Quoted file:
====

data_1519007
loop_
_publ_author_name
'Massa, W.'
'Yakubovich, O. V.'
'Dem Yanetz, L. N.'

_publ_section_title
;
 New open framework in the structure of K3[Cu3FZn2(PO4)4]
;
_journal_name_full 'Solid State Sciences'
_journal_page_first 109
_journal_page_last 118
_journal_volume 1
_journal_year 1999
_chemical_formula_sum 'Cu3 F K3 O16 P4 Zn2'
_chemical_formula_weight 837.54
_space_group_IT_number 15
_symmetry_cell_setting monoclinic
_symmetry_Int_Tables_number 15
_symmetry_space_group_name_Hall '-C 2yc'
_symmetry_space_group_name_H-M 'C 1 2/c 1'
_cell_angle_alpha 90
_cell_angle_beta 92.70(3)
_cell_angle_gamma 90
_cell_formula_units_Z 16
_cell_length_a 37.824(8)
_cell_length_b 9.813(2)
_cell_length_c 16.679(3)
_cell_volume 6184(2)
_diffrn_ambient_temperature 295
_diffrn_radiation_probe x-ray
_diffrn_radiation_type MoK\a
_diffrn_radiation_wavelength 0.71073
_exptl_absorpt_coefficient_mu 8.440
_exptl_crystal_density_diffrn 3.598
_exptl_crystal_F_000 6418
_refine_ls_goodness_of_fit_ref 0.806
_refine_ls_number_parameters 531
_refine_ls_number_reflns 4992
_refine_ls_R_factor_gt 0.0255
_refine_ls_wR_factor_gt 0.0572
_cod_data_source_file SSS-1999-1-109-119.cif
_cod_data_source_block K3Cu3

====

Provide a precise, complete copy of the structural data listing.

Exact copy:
data_1519007
loop_
_publ_author_name
'Massa, W.'
'Yakubovich, O. V.'
'Dem Yanetz, L. N.'

_publ_section_title
;
 New open framework in the structure of K3[Cu3FZn2(PO4)4]
;
_journal_name_full 'Solid State Sciences'
_journal_page_first 109
_journal_page_last 118
_journal_volume 1
_journal_year 1999
_chemical_formula_sum 'Cu3 F K3 O16 P4 Zn2'
_chemical_formula_weight 837.54
_space_group_IT_number 15
_symmetry_cell_setting monoclinic
_symmetry_Int_Tables_number 15
_symmetry_space_group_name_Hall '-C 2yc'
_symmetry_space_group_name_H-M 'C 1 2/c 1'
_cell_angle_alpha 90
_cell_angle_beta 92.70(3)
_cell_angle_gamma 90
_cell_formula_units_Z 16
_cell_length_a 37.824(8)
_cell_length_b 9.813(2)
_cell_length_c 16.679(3)
_cell_volume 6184(2)
_diffrn_ambient_temperature 295
_diffrn_radiation_probe x-ray
_diffrn_radiation_type MoK\a
_diffrn_radiation_wavelength 0.71073
_exptl_absorpt_coefficient_mu 8.440
_exptl_crystal_density_diffrn 3.598
_exptl_crystal_F_000 6418
_refine_ls_goodness_of_fit_ref 0.806
_refine_ls_number_parameters 531
_refine_ls_number_reflns 4992
_refine_ls_R_factor_gt 0.0255
_refine_ls_wR_factor_gt 0.0572
_cod_data_source_file SSS-1999-1-109-119.cif
_cod_data_source_block K3Cu3